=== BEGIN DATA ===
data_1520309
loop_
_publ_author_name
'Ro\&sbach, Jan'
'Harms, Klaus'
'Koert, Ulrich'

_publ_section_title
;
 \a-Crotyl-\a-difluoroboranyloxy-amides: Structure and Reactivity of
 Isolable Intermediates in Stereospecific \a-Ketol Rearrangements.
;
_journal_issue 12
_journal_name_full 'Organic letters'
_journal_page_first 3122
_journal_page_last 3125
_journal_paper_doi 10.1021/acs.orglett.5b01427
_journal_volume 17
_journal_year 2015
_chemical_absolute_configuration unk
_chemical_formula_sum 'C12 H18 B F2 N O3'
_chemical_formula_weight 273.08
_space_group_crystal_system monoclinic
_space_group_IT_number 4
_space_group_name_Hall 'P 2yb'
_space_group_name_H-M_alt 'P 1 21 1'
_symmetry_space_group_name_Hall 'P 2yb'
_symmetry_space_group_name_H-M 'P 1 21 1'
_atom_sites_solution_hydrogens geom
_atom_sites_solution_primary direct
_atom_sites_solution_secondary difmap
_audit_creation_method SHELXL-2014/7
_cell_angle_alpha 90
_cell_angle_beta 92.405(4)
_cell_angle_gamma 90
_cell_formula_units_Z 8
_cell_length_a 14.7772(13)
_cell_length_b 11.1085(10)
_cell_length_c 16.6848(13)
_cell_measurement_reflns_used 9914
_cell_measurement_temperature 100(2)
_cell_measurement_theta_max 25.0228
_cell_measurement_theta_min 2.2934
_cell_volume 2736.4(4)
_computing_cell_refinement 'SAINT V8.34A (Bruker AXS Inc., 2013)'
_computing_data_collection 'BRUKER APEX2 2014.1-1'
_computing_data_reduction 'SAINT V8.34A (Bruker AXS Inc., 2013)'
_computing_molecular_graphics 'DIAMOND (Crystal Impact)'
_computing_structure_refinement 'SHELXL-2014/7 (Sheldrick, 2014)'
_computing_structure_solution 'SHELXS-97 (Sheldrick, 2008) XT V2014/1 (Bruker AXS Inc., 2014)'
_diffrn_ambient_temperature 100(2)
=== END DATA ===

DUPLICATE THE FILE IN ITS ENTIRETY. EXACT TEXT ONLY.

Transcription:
data_1520309
loop_
_publ_author_name
'Ro\&sbach, Jan'
'Harms, Klaus'
'Koert, Ulrich'

_publ_section_title
;
 \a-Crotyl-\a-difluoroboranyloxy-amides: Structure and Reactivity of
 Isolable Intermediates in Stereospecific \a-Ketol Rearrangements.
;
_journal_issue 12
_journal_name_full 'Organic letters'
_journal_page_first 3122
_journal_page_last 3125
_journal_paper_doi 10.1021/acs.orglett.5b01427
_journal_volume 17
_journal_year 2015
_chemical_absolute_configuration unk
_chemical_formula_sum 'C12 H18 B F2 N O3'
_chemical_formula_weight 273.08
_space_group_crystal_system monoclinic
_space_group_IT_number 4
_space_group_name_Hall 'P 2yb'
_space_group_name_H-M_alt 'P 1 21 1'
_symmetry_space_group_name_Hall 'P 2yb'
_symmetry_space_group_name_H-M 'P 1 21 1'
_atom_sites_solution_hydrogens geom
_atom_sites_solution_primary direct
_atom_sites_solution_secondary difmap
_audit_creation_method SHELXL-2014/7
_cell_angle_alpha 90
_cell_angle_beta 92.405(4)
_cell_angle_gamma 90
_cell_formula_units_Z 8
_cell_length_a 14.7772(13)
_cell_length_b 11.1085(10)
_cell_length_c 16.6848(13)
_cell_measurement_reflns_used 9914
_cell_measurement_temperature 100(2)
_cell_measurement_theta_max 25.0228
_cell_measurement_theta_min 2.2934
_cell_volume 2736.4(4)
_computing_cell_refinement 'SAINT V8.34A (Bruker AXS Inc., 2013)'
_computing_data_collection 'BRUKER APEX2 2014.1-1'
_computing_data_reduction 'SAINT V8.34A (Bruker AXS Inc., 2013)'
_computing_molecular_graphics 'DIAMOND (Crystal Impact)'
_computing_structure_refinement 'SHELXL-2014/7 (Sheldrick, 2014)'
_computing_structure_solution 'SHELXS-97 (Sheldrick, 2008) XT V2014/1 (Bruker AXS Inc., 2014)'
_diffrn_ambient_temperature 100(2)